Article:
Presidents

We watch with rapt attention as a “President” never elected in a remotely legitimate way see his “regime” crumble before the primogeniture he thought to be his due could be put in place. The Glenn Becks of the world notwithstanding, this is a purely middle eastern event, well described during the week by the remarkable journalists working under the most difficult circumstances imaginable. Richard Engel, on scene, and Rachel Maddow providing context and asking the right questions, stand out, but there are many who have done great work this week and this, for instance, must be read by everyone interested in the subject.

There is little to add to what the great Sleepin’ Jeezus posted yesterday. In the meantime, we, back here, will have to endure yet another attempt to sell President Reagan as someone who was great, instead of vacant at best, and the front man of the meanest group of people to form a U.S. government in my lifetime

It is unlikely that Meet the Press originated from Hyde Park, New York on the 100th anniversary of the birth of our greatest president in 1982 but, of course, the Sunday talk shows did not stray from Washington in those days. Some say it was not widely celebrated except in New York, but speaking from New York, my recollection is somewhat different.

The New York Times archives (which are slightly out of whack right now), tells us that New York Governor Hugh Carey, noticing the zeal in which the Reagan administration, then beginning its second year was dismantling the New Deal, told a gathering at Hyde Park that President Roosevelt was “need now more than ever” but, of course, he had no idea what things would be like when President Reagan’s centennial came around.

Tomorrow, David Gregory and others who want to ignore the cruel way President Reagan and his acolytes attacked those who most need the help of the federal government, will celebrate the 100th anniversary of his birth. They will not discuss that he began his successful campaign for the presidency in Philadelphia, Mississippi, an unmistakable signal that the murders of Cheney, Goodman and Schwerner were now relics of a past his presidency would remove from our history, much as Congresswoman Bachmann would purge the sin of slavery from it today.

President Reagan was an amiable fellow and, of course, well able to play the part of President, even if the responsibilites of the office did not interest him. He was happy to be the front man for the greedy among us who see no reason why the problems of others are their concern. Forgive me for republishing the following, from February 4, 2008, but time is precious this weekend, and the following, in italics to identify it as recycled stuff, roughly makes the point about the supposed Great Reagan the right wing, and David Gregory are saluting:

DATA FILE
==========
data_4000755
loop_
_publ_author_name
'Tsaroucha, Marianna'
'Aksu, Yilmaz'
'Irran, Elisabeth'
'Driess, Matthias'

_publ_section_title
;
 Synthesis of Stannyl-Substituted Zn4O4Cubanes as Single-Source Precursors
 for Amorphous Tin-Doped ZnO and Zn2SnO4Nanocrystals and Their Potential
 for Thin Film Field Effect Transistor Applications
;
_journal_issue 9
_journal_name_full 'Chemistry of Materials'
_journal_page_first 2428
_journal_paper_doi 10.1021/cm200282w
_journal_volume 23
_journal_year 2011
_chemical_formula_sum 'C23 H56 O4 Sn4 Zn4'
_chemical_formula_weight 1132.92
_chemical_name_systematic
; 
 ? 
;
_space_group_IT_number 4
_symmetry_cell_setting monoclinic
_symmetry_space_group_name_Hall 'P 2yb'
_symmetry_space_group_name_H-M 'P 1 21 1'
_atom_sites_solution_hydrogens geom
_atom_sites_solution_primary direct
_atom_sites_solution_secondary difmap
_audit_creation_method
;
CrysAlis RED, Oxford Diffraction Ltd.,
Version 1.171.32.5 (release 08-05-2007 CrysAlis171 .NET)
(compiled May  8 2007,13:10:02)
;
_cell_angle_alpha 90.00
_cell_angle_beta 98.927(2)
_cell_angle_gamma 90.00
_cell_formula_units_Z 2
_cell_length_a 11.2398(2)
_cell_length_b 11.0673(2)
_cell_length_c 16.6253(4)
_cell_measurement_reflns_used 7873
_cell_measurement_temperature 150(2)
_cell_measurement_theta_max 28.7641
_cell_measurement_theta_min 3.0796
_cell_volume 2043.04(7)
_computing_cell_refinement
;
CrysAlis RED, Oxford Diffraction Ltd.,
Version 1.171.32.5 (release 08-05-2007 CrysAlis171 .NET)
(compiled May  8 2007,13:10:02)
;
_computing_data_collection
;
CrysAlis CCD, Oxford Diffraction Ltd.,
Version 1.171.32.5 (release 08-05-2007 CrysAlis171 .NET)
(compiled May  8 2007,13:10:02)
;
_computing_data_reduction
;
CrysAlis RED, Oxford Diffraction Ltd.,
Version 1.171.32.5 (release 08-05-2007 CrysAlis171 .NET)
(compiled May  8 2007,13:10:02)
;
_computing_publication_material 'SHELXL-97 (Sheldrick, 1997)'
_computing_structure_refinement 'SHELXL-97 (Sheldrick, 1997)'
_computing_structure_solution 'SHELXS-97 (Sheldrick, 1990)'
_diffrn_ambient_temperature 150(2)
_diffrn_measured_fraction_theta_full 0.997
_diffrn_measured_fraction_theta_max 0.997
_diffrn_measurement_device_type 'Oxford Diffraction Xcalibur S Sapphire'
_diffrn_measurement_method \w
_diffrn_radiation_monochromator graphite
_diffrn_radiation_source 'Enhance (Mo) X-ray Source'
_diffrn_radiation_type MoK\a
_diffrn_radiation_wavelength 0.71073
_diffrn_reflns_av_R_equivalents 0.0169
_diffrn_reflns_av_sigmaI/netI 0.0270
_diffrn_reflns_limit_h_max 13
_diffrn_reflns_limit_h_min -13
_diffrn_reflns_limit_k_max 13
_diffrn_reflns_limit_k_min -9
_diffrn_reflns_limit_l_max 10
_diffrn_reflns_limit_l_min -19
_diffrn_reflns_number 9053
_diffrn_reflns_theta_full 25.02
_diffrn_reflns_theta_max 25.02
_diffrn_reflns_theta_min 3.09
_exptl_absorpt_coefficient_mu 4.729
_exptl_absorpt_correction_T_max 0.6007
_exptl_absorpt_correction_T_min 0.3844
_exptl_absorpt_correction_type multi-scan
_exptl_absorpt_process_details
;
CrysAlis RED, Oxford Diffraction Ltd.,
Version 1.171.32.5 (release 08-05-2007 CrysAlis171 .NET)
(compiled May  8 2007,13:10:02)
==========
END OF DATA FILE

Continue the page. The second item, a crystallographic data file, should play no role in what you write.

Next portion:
This is not literally about The Election, though really it is. It is not actually meant to be yet another one of those what was so great about President Reagan pieces which show up every now and then, such as during the orgy of memoriam when he finally passed away after a long and, for his family, very painful illness. It probably will resemble one anyhow.

It was hard, though, to watch Anderson Cooper swoon about the great Reagan, and see that Air Force One behind the Republicans debating the other night without wondering again about when this actor pretending he was the President of the United States became a great president. He was never the real president, of course; that was, briefly General Haig (who slipped on the day that President Reagan was shot and told the nation not to worry since he was in charge), then Don Regan, then sort of Nancy Reagan, or Don Regan or whichever got to the microphone first and then, when the complete play acting fell apart with the “President” telling the country, in character, that he would never approve of selling arms to Iran, only to find out that “he” had done just that, Howard Baker.